The Association of Limited English Proficiency With Morbidity and Mortality After Trauma Castro MRH, Schwartz H, Hernandez S, Calthorpe L, Fernández A, Stein D, Mackersie RC, Menza R, Bongiovanni T. J Surg Res. 2022 Aug 25;280:326-332. doi: 10.1016/j.jss.2022.07.044. Epub ahead of print. PMID: 36030609. Dr. Alicia Fernandez is a Gold Professor.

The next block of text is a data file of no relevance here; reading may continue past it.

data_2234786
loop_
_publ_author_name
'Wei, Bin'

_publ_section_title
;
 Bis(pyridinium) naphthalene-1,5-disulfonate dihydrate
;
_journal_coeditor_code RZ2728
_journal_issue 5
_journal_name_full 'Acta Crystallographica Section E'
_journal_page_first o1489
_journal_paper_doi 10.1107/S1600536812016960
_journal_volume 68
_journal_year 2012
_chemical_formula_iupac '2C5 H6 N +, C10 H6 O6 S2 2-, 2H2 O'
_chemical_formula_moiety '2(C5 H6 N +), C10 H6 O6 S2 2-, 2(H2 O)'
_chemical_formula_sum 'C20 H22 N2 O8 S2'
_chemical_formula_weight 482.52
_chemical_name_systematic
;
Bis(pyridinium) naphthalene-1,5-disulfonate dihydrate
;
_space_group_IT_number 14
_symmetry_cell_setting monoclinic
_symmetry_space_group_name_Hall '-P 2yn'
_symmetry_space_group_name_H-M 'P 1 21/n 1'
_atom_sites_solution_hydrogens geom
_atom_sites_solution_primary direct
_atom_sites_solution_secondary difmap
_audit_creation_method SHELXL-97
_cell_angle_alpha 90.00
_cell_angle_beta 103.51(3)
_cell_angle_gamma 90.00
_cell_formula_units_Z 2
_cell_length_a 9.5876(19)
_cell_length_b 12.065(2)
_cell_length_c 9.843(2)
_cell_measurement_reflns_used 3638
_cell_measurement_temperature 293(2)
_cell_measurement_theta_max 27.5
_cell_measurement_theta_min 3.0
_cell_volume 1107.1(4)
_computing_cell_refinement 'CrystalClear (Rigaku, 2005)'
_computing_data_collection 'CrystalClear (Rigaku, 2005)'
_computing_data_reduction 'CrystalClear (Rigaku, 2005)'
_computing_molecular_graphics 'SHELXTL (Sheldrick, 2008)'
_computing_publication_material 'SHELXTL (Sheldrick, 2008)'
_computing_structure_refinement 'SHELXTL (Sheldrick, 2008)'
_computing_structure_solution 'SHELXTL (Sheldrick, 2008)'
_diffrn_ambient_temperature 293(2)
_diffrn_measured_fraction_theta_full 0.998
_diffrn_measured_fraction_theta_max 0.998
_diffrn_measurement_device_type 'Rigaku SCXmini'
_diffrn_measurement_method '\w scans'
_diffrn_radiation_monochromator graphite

Traumatic injury is a leading cause of death for adults in the United States, and following trauma, studies have shown disparities in multiple groups, including Black, Latinx, and uninsured patients. What has not been deeply studied is whether there is an association between limited English proficiency (LEP) and outcomes after trauma. To examine this, Maria R. H. Castro and colleagues conducted a retrospective cohort study at the Zuckerberg San Francisco General Hospital of adult trauma patients admitted from 2012 to 2018. The researchers compared morbidity and in-hospital mortality rates of 10,960 English-proficient patients to 2,144 LEP patients using univariate and multi-variable logistic and generalized linear models. They discovered that LEP patients had significantly longer hospital stays and shorter time in the intensive care unit, and were more often discharged to home with home health services or to skilled nursing facility/rehabilitation. The in-hospital mortality rate was 7% for patients who had limited English proficiency vs. 4% for English-proficient patients. While the authors caution that this single-center retrospective study may not necessarily be generalizable, further studies on the drivers of such disparities are necessary, as well as potential approaches to remediate them.